Monitoring Azure applications – Part 1

The “Monitoring Azure applications” series:

I've been working a lot monitoring of Azure applications lately and while I've found a number of helpful blog posts on various topics surround the matter I've not yet found one comprehensive set of posts that walk you through the process from start to finish. What I want to do with this series is…

  • Show the basic components and configurations of Azure that are relevant to monitoring
  • Discuss how the Azure MP works and how to get it setup (based on the latest release of the Azure MP - 6.1.7224.0)
  • Walkthrough how to setup discovery for an Azure application, how to validate the discovery worked and (most importantly IMHO) how to troubleshoot things if it doesn't work the first time
  • Walkthrough how I have gone about looking at the instrumentation available for a given Azure application so that I could figure out what I needed to monitor
  • Provide a few supplements to the existing guidance around how to create your own monitors/rules that leverage the Azure MP, including using management pack template synthetic transactions
  • Aggregate together all of the helpful links that I've come across along the way

The series assumes that folks have a novice to intermediate understanding of OpsMgr and (like me) are relative newcomers to Windows Azure.  These posts also assume that the following as already been done:

  • An OpsMgr environment has been setup with the necessary pre-reqs to monitor Azure applications (refer to Walter Myers III’s great primer for a jump start)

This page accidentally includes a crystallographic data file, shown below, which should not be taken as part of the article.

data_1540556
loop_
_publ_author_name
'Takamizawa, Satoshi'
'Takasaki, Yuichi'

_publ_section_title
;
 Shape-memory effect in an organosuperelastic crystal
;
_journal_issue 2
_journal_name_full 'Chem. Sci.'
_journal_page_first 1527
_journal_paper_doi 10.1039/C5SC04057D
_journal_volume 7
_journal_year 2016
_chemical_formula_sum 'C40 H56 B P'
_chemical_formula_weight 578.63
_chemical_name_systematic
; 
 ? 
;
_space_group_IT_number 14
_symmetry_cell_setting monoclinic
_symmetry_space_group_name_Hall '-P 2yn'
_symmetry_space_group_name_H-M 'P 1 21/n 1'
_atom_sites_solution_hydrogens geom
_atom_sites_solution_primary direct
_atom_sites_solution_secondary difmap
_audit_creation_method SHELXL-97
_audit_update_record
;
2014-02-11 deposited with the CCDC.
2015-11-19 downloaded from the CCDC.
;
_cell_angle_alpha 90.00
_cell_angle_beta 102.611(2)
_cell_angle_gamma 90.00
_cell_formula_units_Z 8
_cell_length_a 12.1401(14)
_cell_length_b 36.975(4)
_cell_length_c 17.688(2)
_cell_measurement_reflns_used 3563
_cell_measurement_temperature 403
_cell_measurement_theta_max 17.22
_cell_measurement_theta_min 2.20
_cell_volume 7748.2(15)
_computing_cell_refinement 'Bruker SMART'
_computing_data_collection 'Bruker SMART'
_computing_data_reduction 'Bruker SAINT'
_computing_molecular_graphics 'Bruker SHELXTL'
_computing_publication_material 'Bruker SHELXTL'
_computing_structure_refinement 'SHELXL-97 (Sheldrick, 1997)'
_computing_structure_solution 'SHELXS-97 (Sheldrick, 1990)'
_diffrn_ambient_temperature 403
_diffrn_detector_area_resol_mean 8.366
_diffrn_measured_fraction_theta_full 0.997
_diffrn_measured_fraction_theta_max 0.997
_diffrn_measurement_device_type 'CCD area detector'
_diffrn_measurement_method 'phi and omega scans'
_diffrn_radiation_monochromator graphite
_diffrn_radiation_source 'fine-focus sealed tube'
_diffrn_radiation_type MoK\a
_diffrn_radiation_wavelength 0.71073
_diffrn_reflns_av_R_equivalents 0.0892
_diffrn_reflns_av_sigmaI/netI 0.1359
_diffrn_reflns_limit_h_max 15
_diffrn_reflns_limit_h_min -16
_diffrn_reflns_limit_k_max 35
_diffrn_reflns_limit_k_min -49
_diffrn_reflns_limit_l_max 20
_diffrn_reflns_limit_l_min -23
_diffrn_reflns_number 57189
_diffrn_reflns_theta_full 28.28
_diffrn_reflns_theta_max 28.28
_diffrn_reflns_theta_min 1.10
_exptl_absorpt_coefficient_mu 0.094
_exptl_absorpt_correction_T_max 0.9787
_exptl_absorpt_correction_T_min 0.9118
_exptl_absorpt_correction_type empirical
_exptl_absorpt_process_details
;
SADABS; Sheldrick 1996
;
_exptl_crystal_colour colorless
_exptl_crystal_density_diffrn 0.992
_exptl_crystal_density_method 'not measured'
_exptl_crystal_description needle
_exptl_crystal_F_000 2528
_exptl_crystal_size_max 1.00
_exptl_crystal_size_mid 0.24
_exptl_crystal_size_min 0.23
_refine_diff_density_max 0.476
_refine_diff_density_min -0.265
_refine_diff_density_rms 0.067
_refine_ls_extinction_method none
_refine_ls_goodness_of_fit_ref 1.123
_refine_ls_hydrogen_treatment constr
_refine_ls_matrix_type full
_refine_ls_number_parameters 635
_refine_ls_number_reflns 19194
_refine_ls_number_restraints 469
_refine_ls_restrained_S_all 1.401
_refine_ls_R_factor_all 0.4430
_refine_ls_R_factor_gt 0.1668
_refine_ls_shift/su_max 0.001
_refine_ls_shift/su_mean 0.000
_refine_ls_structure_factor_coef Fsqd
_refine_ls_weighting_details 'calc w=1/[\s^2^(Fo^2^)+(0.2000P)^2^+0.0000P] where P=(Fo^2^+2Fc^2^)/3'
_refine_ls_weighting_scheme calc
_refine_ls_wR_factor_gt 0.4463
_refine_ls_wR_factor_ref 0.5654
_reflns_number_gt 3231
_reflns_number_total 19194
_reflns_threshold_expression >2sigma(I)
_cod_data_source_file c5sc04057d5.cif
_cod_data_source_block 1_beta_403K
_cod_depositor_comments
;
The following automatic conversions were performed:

• An Azure subscription has been created with a base role defined

We’re not in the data center any more…

With traditional on-premise applications, I’m used to getting a list of servers and a list of instrumentation, pushing agents to those servers and then building an MP to collect or alert on the instrumentation.  While there are similarities, there are some fundamental differences about Azure applications that make that process, not entirely portable.

The three most significant ones that come to my mind are the following:

  • Azure focuses on the service/role, not the instances:  While health models do provide a structure of sorts for monitoring, I still think of things mostly on a per-server basis on-premise.  Within Windows Azure though, applications are structured by default (Subscription -> Hosted Service(s) -> Deployment(s) -> Role(s) -> Role Instance(s)).  This allows us to raises our eyes up the stack (much like a management pack does) and focus on services and roles, instead of instances.  In fact, Azure managed the instances completely so keeping track of them is contrary to what we are paying for from Azure in the first place.
  • Instrumentation is all in one place: While it is true that each instance has its own local store of its personal instrumentation, Azure allows you to also forward relevant instrumentation across all of your role instances within a hosted service, to a single location (i.e. Windows Azure Table Storage).  This is really handy because now I only have to worry about my OpsMgr infrastructure connecting to a single location for an entire application, as opposed to maintaining agents across all of my servers. Granted, this approach is not as fully features as a full blown OpsMgr
    agent (e.g. running scripts, using advanced OpsMgr MP modules), but it is great for the basics.
  • Instrumentation
    is not “on” by default:
      By default, none of the role instances will forward their instrumentation to the storage account, where it can be retrieved by OpsMgr. And by none, I mean absolutely nothing; no windows event log, no processor counters, nothing.  It’s straight forward enough to setup, but it is also a big shift from on-premise.